The arrival of summer's long, hot days means it's swimming season. A leisurely dip in the water is a nice way to cool off, but take precautions to prevent a common infection known as swimmer’s ear.
What is it?
Don't be fooled by the name. You don’t have to go swimming to get swimmer’s ear. In fact, any activity that lets moisture enter the outer ear can cause swimmer’s ear, also known as “otitis externa.”
Otitis externa is not the same as typical ear infections of the middle ear (“otitis media”), which happen when bacteria and fluid from a common cold collect behind the eardrum. Instead, otitis externa occurs when moisture remains in the outer ear canal to aid bacterial or fungal growth.
How does it happen?
Plenty of things can cause an infection in your ear canal or outer ear. Usually, the cause has something to do with moisture or irritation of the skin that lines the canal. Additionally, earwax keeps water, debris and bacteria away from your ear canal, so cleaning it can cause problems.
Here are some easily avoidable causes of swimmer’s ear:
- Using cotton swabs or other objects to remove earwax and instead pushing dead skin deeper into the ear canal
- Trying to scratch an itch inside the ear with hairpins or other objects
- After swimming, neglecting to dry the ears properly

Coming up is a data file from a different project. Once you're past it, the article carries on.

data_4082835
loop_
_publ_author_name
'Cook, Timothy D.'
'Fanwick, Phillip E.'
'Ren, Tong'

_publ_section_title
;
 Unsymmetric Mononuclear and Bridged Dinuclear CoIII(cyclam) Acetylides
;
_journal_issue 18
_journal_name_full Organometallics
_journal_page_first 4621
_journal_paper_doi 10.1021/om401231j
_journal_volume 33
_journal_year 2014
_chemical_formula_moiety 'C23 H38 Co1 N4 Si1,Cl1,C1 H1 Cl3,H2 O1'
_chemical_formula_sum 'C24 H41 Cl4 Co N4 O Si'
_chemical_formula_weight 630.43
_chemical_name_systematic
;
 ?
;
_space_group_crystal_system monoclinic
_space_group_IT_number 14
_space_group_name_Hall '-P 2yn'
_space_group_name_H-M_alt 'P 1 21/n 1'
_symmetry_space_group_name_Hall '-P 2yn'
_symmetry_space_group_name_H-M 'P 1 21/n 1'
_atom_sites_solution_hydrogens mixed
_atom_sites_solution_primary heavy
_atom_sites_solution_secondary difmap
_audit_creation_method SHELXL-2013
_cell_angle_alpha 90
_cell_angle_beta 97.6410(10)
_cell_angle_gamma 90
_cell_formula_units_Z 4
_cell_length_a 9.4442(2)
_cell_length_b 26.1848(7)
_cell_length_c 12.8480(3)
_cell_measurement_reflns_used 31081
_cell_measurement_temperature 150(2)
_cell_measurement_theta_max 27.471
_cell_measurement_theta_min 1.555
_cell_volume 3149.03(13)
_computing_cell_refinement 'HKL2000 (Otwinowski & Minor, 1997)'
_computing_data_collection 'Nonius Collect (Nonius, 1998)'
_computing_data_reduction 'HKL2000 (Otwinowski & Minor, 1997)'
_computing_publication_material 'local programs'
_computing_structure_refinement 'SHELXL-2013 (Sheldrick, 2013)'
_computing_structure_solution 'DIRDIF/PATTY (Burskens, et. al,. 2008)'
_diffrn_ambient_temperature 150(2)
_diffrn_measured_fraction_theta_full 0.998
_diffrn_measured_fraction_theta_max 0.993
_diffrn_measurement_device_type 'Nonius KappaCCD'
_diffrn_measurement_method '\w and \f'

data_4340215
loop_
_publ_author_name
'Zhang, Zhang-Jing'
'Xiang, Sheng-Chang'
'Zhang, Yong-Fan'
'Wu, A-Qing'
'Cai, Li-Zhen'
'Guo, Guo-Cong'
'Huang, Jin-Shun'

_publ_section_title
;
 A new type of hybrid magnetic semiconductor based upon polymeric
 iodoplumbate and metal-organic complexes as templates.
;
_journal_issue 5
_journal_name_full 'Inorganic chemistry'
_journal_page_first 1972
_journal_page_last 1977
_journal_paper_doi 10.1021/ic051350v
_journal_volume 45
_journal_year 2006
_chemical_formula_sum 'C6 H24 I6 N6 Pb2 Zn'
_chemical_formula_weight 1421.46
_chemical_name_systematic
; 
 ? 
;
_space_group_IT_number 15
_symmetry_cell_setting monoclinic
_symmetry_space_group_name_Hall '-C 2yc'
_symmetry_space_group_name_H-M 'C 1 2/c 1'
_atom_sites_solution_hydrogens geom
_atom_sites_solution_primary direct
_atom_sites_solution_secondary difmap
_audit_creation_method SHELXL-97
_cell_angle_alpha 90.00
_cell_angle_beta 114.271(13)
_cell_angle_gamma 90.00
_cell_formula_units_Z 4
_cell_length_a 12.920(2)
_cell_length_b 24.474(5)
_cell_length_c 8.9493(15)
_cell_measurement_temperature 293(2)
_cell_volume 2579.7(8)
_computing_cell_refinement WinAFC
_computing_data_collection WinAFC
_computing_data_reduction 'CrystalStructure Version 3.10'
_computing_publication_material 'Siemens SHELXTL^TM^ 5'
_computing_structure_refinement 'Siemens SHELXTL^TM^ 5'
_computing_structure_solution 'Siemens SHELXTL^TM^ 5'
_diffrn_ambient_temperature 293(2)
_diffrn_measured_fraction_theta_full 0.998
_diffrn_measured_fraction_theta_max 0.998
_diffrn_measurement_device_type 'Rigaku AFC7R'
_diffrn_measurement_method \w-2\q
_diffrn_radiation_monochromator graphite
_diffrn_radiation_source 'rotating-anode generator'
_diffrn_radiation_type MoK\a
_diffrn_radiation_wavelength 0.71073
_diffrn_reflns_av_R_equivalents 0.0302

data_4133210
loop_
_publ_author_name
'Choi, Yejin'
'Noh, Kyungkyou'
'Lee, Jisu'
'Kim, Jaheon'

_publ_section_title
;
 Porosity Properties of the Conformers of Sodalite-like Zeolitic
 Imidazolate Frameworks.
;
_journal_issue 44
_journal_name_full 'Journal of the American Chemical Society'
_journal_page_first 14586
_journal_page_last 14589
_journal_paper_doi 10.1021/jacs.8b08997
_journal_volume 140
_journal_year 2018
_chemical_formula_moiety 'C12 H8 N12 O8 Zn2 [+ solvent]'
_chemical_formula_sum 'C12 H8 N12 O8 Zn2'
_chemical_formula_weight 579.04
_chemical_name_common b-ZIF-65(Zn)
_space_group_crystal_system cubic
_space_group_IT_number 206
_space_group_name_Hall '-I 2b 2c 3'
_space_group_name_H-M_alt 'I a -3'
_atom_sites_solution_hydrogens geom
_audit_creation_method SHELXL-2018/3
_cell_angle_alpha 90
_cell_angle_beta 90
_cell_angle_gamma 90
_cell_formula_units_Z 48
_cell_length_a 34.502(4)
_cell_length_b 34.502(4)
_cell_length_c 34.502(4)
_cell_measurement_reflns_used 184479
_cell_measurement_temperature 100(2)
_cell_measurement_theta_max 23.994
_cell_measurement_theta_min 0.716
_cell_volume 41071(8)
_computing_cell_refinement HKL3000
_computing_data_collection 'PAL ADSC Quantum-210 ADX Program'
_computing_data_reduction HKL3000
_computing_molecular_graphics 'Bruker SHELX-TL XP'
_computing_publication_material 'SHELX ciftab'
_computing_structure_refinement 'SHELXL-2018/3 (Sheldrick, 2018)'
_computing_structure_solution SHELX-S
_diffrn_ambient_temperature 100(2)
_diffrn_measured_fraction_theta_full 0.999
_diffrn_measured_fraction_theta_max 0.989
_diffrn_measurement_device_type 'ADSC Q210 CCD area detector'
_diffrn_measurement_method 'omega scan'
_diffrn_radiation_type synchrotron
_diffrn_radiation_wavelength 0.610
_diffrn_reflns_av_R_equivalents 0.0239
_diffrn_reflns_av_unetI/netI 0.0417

- Not leaving enough earwax to stave off bacteria and water
- Getting hairspray or hair product in the ear
How can you prevent it?
Some people may be prone to swimmer’s ear and other ear infections if they have psoriasis, eczema or allergies. Preventing it is still possible by keeping ears clean and dry. Whenever you bathe, shower or go swimming, use a soft towel afterward to gently dry the outside of your ear. If you feel water in your ear, tilt your head to the side and jump or shake to let the water escape. If you still feel like your ear canal has water in it, gently pat the inside with a tissue or toilet paper.
How can you treat it?
Many home remedies prevent and treat swimmer’s ear, as well as over-the-counter eardrops. One home remedy requires equal parts white vinegar (acid to kill bacteria) and rubbing alcohol (an evaporative antibacterial). Add one or two drops per ear.
When it comes to infections, it’s always best to consult a medical professional. Your doctor will assess your ear, clear out any debris and may prescribe a combination of antibiotics, acidic eardrops or a steroid to reduce inflammation. If using antibiotics, complete the full course to clear up any infection and prevent resistant bacteria in the future. You can also take pain relievers, such as acetaminophen or ibuprofen, to ease pain from the infection.
An ounce of prevention is worth a pound of cure, so avoid swimmer's ear and, if you end up with an ear that is itchy, tender or draining fluid, make a doctor's appointment right away to take care of it.